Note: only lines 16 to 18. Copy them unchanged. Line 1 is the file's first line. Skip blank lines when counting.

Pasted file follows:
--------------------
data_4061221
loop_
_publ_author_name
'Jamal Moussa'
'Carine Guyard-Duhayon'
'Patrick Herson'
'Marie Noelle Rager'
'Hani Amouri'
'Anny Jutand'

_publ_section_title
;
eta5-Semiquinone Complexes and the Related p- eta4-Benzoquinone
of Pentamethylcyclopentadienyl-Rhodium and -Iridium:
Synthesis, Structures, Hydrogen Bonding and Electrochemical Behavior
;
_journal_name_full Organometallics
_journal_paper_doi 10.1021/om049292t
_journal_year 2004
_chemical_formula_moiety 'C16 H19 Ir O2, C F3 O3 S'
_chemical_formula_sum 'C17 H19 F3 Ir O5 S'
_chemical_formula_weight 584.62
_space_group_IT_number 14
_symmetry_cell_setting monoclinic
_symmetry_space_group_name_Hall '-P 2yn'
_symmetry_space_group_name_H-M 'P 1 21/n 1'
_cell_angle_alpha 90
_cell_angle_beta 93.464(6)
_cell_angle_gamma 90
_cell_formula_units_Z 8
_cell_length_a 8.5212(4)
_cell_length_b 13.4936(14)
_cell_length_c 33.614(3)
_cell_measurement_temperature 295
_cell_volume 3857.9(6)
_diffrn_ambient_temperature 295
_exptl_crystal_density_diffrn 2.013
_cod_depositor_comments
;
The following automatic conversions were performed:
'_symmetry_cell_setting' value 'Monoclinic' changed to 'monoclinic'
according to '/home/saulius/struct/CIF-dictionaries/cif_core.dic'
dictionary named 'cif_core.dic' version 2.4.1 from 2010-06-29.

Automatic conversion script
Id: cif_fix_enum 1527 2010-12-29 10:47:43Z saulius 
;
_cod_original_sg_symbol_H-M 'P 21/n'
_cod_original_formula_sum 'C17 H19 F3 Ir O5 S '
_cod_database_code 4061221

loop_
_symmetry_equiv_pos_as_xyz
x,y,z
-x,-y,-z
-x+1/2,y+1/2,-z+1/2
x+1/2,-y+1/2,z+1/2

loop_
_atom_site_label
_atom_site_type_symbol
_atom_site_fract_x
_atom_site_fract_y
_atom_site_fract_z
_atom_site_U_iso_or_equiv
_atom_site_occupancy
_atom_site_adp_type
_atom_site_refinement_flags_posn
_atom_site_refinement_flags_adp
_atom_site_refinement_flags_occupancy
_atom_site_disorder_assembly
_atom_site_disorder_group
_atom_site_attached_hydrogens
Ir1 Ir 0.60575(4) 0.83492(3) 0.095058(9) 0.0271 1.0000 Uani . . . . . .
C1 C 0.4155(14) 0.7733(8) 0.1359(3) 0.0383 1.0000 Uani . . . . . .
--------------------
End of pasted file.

_journal_name_full Organometallics
_journal_paper_doi 10.1021/om049292t
_journal_year 2004